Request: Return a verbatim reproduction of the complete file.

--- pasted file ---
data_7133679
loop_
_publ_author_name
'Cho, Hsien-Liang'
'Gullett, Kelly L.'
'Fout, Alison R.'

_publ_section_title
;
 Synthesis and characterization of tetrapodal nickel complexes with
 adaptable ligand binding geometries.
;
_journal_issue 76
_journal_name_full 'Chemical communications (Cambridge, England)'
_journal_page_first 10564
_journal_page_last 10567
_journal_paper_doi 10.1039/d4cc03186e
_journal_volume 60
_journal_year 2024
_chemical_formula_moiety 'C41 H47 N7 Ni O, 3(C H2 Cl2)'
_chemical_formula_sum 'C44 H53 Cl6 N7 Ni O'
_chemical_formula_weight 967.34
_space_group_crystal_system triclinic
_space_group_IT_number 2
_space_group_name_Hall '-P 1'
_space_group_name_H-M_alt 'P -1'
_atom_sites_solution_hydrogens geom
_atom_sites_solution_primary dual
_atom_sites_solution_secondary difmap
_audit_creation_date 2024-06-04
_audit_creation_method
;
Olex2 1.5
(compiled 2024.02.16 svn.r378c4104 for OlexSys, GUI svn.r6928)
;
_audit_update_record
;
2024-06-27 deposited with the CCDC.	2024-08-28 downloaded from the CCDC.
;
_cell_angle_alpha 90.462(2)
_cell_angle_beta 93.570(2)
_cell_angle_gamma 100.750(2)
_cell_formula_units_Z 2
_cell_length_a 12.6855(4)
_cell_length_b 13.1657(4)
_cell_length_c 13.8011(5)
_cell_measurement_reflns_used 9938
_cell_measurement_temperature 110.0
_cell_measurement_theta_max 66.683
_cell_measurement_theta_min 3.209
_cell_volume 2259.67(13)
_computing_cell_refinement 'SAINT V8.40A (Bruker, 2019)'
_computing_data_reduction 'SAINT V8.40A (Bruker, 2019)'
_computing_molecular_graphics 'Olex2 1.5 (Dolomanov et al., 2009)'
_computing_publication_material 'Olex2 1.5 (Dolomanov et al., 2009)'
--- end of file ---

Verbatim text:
data_7133679
loop_
_publ_author_name
'Cho, Hsien-Liang'
'Gullett, Kelly L.'
'Fout, Alison R.'

_publ_section_title
;
 Synthesis and characterization of tetrapodal nickel complexes with
 adaptable ligand binding geometries.
;
_journal_issue 76
_journal_name_full 'Chemical communications (Cambridge, England)'
_journal_page_first 10564
_journal_page_last 10567
_journal_paper_doi 10.1039/d4cc03186e
_journal_volume 60
_journal_year 2024
_chemical_formula_moiety 'C41 H47 N7 Ni O, 3(C H2 Cl2)'
_chemical_formula_sum 'C44 H53 Cl6 N7 Ni O'
_chemical_formula_weight 967.34
_space_group_crystal_system triclinic
_space_group_IT_number 2
_space_group_name_Hall '-P 1'
_space_group_name_H-M_alt 'P -1'
_atom_sites_solution_hydrogens geom
_atom_sites_solution_primary dual
_atom_sites_solution_secondary difmap
_audit_creation_date 2024-06-04
_audit_creation_method
;
Olex2 1.5
(compiled 2024.02.16 svn.r378c4104 for OlexSys, GUI svn.r6928)
;
_audit_update_record
;
2024-06-27 deposited with the CCDC.	2024-08-28 downloaded from the CCDC.
;
_cell_angle_alpha 90.462(2)
_cell_angle_beta 93.570(2)
_cell_angle_gamma 100.750(2)
_cell_formula_units_Z 2
_cell_length_a 12.6855(4)
_cell_length_b 13.1657(4)
_cell_length_c 13.8011(5)
_cell_measurement_reflns_used 9938
_cell_measurement_temperature 110.0
_cell_measurement_theta_max 66.683
_cell_measurement_theta_min 3.209
_cell_volume 2259.67(13)
_computing_cell_refinement 'SAINT V8.40A (Bruker, 2019)'
_computing_data_reduction 'SAINT V8.40A (Bruker, 2019)'
_computing_molecular_graphics 'Olex2 1.5 (Dolomanov et al., 2009)'
_computing_publication_material 'Olex2 1.5 (Dolomanov et al., 2009)'